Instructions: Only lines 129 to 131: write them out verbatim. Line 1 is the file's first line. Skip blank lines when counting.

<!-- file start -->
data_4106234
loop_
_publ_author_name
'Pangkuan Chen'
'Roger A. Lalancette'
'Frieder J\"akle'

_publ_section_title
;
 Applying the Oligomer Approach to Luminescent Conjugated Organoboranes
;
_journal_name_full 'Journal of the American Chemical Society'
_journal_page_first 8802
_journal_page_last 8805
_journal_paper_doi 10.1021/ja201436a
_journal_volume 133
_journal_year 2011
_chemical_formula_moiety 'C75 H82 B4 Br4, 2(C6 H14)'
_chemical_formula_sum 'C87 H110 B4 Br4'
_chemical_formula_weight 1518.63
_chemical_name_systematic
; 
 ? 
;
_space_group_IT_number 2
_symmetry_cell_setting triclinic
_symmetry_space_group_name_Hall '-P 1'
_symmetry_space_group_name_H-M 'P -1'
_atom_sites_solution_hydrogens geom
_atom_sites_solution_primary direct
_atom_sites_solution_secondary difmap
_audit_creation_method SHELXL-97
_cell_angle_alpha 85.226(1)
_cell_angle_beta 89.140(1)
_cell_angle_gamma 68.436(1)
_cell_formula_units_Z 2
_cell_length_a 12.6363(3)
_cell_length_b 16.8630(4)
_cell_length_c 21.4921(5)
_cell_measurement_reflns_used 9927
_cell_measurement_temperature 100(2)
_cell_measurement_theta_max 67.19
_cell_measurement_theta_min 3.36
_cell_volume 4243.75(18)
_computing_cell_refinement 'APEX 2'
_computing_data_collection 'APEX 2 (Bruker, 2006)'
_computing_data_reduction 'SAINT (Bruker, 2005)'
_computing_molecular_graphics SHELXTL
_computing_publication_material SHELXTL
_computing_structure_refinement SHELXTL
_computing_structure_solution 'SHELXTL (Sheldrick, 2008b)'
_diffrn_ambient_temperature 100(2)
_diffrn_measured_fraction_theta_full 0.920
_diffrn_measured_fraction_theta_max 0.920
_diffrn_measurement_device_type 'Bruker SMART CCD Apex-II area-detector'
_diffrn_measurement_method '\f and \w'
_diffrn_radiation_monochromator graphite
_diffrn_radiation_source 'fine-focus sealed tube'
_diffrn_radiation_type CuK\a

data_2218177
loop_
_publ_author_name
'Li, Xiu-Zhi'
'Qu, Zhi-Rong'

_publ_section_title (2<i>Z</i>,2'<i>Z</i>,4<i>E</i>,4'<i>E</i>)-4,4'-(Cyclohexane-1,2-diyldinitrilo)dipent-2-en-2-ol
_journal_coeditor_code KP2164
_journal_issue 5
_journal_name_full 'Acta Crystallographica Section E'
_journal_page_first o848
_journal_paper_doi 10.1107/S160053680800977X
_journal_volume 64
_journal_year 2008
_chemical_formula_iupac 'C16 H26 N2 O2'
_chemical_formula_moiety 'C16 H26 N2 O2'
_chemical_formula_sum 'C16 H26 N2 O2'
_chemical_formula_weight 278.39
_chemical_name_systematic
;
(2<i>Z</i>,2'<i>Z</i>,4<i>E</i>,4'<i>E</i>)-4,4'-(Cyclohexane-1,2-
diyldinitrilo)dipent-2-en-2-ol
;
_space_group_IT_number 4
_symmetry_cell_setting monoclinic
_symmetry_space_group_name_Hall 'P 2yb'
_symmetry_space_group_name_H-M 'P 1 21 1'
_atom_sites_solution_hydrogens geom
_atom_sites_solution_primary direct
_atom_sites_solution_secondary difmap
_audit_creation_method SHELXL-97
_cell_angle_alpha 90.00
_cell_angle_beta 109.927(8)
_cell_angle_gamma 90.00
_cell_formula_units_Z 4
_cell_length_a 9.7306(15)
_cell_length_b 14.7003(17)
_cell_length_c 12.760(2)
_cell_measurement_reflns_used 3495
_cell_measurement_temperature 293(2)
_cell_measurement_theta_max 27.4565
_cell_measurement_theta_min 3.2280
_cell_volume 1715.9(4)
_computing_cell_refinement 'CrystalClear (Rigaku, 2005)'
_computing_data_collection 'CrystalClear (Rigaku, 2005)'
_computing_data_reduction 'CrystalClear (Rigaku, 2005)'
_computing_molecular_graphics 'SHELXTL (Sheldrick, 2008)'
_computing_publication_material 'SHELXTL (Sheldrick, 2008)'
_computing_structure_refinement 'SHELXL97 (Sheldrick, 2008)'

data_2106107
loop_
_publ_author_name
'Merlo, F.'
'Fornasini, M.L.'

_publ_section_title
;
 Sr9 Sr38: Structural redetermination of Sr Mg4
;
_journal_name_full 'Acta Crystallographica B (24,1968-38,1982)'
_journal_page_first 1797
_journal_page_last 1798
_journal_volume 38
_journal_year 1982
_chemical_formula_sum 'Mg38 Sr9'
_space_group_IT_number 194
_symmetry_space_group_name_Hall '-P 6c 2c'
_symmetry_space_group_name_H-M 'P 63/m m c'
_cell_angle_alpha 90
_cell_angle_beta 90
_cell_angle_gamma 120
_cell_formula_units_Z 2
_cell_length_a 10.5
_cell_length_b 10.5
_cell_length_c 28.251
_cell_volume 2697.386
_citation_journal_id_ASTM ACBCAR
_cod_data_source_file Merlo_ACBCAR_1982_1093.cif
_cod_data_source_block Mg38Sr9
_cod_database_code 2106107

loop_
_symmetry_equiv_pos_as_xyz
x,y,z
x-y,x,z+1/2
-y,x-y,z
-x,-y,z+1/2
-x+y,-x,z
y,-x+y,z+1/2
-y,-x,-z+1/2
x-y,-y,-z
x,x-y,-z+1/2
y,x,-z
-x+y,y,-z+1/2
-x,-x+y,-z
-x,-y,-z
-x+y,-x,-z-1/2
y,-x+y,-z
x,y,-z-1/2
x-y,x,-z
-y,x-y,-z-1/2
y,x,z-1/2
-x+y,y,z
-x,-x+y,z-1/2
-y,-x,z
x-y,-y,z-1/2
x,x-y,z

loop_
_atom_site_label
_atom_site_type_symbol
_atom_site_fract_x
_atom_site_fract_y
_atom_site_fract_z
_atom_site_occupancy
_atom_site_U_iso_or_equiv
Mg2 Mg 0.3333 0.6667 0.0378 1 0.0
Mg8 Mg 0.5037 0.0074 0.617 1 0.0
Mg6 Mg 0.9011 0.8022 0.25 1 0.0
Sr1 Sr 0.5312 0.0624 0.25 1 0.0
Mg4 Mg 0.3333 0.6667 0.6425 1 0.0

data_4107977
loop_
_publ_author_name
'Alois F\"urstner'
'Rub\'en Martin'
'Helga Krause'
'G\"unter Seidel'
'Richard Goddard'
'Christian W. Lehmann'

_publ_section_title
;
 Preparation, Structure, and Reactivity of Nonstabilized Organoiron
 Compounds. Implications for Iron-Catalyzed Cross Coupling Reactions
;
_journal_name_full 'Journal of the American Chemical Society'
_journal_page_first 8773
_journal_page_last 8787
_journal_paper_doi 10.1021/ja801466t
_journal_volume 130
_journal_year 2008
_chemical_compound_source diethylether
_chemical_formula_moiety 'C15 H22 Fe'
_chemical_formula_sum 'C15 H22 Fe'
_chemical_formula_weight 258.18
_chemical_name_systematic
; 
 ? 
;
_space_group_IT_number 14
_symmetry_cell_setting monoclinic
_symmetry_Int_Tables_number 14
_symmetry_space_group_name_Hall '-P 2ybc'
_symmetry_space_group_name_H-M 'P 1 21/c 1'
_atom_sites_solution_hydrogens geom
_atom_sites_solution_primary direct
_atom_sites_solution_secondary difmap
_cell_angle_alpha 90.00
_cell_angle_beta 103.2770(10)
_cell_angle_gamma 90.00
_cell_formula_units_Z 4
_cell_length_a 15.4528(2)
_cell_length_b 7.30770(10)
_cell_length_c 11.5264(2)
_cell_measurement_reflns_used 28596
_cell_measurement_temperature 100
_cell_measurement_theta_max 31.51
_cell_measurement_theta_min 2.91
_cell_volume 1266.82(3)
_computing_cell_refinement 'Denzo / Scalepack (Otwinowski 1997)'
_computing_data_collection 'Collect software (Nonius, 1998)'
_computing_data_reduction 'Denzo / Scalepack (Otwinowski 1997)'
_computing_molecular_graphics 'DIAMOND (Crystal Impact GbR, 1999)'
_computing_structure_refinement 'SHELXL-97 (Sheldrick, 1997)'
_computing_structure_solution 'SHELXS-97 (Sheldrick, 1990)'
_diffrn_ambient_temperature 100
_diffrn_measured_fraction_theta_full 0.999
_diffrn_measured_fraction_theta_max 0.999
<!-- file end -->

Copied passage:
_cell_length_a 10.5
_cell_length_b 10.5
_cell_length_c 28.251